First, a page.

Even today, we fetishize the taboo nature of Nazi ideology. A November 2000 New York Times style article celebrated “fascist chic” as the “in” look of the season, quoting a magazine editor as saying: "Fascism — I hate to say it, but it's sexy. ... It expresses the idea of taking and then relinquishing control.” Often, the aesthetics of Italian fascism — a more palatable aesthetic than the German version — would make its way into pop culture. The article quotes a New York fashion designer who modeled her latest collection after architecture under Mussolini: “Brutal granite and travertine structures,” the dictator's pet mode of propaganda, “are all about power,” the article quotes her as saying, “and power is the greatest turn-on.”
The eroticization of Nazism was twofold, in other words. It relied on both a wider existing cultural fetishization of power and masculinity and a more recent fetishization of the forbidden. As scholar Laura Catherine Frost writes in her book Sex Drives: Fantasies of Fascism in Literary Modernism, “the politically forbidden and repudiated is just as likely to be the substance of erotic fantasy and the chosen political object. ... Images of sexualized fascism derive their meaning precisely from the distance mainstream culture puts between itself and deviation.”
Understanding our cultural fetishization of Nazism is key to understanding how Charlottesville happened
To admit the erotic charge of Nazi ideology openly may seem distasteful — or outright immoral. But it is precisely the dialectic between repression and transgression that allowed Nazi ideology to flourish in certain corners of the internet: permitting the Twitter trolls of the alt-right to morph, slowly, into flesh-and-blood perpetrators of racial violence.
After all, as I wrote for Real Life magazine in November 2016, the loose coalition of “alt-right” that came to form the umbrella we know today wasn’t entirely composed of conscious, intentional white supremacists. Some were, to be sure, but as many denizens of alt-right gathering places like 4chan’s /pol/ modeled themselves after British free speech firebrand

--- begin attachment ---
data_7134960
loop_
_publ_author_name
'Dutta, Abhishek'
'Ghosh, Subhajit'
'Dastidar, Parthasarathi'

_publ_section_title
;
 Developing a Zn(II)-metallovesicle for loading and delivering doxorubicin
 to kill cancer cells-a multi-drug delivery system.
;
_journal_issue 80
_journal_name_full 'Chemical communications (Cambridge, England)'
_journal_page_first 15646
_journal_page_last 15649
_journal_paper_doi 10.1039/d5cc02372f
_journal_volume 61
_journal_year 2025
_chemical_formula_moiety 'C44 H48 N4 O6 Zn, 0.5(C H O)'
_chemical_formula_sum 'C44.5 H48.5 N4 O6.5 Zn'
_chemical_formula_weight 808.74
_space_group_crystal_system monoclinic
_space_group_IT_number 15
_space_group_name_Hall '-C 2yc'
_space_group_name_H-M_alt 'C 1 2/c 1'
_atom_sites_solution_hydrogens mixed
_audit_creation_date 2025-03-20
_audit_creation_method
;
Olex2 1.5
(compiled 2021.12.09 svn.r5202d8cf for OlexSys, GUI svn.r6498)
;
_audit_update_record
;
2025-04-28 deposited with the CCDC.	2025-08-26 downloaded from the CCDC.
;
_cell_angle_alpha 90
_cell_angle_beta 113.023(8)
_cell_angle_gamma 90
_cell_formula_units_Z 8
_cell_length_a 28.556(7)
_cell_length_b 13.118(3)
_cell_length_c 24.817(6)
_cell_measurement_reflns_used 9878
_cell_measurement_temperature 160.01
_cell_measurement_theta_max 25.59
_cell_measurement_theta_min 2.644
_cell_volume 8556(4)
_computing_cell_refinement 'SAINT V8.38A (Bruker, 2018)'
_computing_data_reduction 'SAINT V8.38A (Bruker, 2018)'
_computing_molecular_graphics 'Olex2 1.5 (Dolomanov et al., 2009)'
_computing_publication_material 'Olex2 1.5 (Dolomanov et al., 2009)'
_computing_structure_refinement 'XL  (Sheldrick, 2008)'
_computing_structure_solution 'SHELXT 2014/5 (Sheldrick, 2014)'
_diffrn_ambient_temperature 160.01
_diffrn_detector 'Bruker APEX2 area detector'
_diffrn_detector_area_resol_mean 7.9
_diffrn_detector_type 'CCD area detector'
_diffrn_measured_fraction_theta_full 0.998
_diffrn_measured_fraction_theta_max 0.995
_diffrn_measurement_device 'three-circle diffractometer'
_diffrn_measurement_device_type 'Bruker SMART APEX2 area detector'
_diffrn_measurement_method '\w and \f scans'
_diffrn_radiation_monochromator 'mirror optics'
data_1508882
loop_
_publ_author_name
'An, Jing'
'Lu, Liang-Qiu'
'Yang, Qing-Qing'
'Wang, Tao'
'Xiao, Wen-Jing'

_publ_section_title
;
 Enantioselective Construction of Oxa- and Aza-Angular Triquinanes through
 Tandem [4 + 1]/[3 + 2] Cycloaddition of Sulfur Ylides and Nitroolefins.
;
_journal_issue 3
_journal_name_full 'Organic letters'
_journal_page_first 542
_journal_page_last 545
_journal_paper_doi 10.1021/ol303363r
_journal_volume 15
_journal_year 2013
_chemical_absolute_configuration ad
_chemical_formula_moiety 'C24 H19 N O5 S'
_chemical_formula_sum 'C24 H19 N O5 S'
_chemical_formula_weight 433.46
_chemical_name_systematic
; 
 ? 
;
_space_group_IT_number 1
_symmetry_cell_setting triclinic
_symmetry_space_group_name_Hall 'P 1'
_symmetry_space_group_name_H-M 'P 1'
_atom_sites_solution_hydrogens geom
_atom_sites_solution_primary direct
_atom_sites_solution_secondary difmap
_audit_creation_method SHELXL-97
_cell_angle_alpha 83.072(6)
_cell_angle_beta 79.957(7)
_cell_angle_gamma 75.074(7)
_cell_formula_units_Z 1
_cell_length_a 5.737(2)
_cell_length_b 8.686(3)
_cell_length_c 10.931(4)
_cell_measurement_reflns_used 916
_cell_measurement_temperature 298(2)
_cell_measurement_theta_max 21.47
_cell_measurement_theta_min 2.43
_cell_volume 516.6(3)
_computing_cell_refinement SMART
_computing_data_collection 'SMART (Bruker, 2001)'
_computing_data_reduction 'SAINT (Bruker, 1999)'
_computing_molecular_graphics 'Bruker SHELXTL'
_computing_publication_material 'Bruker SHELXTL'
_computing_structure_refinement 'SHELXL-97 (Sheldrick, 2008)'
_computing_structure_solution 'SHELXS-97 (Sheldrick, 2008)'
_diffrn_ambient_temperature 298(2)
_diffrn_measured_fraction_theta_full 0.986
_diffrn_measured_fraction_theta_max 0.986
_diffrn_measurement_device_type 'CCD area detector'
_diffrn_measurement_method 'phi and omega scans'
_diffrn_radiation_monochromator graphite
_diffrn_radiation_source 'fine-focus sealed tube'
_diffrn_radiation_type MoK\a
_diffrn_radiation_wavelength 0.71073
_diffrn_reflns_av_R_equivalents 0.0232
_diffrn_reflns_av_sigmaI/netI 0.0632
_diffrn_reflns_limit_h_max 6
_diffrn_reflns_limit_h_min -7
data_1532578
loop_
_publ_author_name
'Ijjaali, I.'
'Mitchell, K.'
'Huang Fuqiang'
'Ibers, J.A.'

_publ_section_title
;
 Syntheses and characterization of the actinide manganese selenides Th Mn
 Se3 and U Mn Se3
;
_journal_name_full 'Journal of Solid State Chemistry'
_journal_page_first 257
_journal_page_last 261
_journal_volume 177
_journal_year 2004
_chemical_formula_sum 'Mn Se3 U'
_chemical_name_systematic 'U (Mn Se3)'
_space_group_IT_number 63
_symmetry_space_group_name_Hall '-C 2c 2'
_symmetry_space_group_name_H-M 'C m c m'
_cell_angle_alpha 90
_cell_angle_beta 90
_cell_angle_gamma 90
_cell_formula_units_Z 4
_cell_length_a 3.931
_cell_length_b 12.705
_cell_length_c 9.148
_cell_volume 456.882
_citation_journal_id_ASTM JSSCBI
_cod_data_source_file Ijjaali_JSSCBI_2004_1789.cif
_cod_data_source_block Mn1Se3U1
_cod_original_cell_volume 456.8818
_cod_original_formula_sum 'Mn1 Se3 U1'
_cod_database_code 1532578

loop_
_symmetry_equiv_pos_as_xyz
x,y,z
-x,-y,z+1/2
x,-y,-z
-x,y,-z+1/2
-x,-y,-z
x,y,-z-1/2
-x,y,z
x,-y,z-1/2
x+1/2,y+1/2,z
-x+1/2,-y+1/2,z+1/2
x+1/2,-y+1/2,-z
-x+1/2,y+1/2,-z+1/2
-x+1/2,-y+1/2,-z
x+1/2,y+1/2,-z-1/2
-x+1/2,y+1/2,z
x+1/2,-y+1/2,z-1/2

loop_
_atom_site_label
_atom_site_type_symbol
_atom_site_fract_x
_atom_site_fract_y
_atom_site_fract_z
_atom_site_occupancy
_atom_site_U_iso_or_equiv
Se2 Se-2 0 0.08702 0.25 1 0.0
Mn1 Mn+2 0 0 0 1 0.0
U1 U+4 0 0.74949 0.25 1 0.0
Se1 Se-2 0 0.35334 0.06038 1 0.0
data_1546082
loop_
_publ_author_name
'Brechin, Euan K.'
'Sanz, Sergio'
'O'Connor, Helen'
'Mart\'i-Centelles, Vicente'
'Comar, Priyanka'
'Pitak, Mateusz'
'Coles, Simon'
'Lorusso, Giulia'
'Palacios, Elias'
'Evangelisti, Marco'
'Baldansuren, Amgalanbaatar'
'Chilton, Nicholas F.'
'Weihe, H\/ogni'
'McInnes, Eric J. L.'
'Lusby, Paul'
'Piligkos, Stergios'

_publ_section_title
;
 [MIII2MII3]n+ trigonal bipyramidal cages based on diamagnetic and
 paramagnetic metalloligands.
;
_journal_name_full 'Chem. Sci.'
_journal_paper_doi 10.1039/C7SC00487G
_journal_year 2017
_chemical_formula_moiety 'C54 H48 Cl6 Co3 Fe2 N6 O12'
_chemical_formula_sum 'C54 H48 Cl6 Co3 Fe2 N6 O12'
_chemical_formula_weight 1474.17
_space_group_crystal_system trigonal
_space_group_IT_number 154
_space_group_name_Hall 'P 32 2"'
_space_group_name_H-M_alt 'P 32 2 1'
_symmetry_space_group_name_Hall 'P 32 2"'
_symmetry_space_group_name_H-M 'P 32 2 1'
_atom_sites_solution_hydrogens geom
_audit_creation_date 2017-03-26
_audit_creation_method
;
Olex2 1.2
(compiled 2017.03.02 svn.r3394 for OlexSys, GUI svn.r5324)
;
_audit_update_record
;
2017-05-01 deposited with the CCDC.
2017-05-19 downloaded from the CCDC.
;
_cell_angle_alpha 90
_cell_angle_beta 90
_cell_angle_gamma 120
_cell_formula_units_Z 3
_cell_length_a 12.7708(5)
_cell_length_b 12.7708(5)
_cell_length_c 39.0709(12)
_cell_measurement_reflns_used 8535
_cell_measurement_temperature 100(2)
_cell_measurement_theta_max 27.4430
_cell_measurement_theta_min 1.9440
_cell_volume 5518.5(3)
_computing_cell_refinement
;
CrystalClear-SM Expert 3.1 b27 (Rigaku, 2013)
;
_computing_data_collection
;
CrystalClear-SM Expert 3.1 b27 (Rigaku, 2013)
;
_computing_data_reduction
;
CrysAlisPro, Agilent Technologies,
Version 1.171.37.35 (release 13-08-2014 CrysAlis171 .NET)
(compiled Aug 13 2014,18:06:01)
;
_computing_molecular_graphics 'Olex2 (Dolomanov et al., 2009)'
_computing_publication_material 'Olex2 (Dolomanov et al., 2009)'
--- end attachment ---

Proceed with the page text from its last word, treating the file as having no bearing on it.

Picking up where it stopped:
Many members of the alt-right and alt-right-adjacent I interviewed then spoke of the Overton window — the field of culturally acceptable discourse — and how they wanted to widen it as much as possible. Unchecked free speech, including the freedom to do a Hitler salute, was integral to how they presented themselves: as sexy, transgressive agent provocateurs.
And widen the Overton window they did. Capitalizing on those same erotic tropes that defined a 1974 genre of soft porn, or a “sexy” 2000 fashion trend, they managed to present themselves as the real underdogs: the most punk rock of us all, going beyond the boundaries of outrage, morality, and good taste. In so doing, they provided a culturally acceptable avenue for “jokes” about a pure ethnostate to become ideology, for the implicit racism underpinning so much of America to become explicit, and to reinforce itself through repetition — the real “meme magic” so popular with the alt-right — until irony became truth.
As long as the alt-right continues to be glamorized, we risk making more would-be rebels without a cause like the man who drove his car into the crowd of counterprotesters in Charlottesville, killing Heather Heyer and injuring 19 others.
Indeed, perhaps the most effective portrayal of Nazism is one that looks on its horrors with humor. Mel Brooks’s 1967 film The Producers — so controversial when it came out — culminated in the (Jewish) protagonists attempting to stage a schlocky propagandistic musical, “Springtime for Hitler,” a surefire (they hoped) bust. The film presents the musical’s title number in its entirety: awkward goose-stepping and robotic salutes, Nazi Rockettes, and a drugged-out Hitler who can barely remember his lines. That film, created by Jews just two decades after the horrors of the Holocaust, smashed open the Overton window far more defiantly than Milo Yiannopoulos and his ilk could ever hope to do.
If the alt-right is correct about anything, it’s that we should — in this one instance — keep that very window of discourse open, to strip Nazi ideology once and for all of the taboo eroticism it’s had since Leni Riefenstahl captured some strapping Aryan boys on camera. And we should use that space to point and laugh.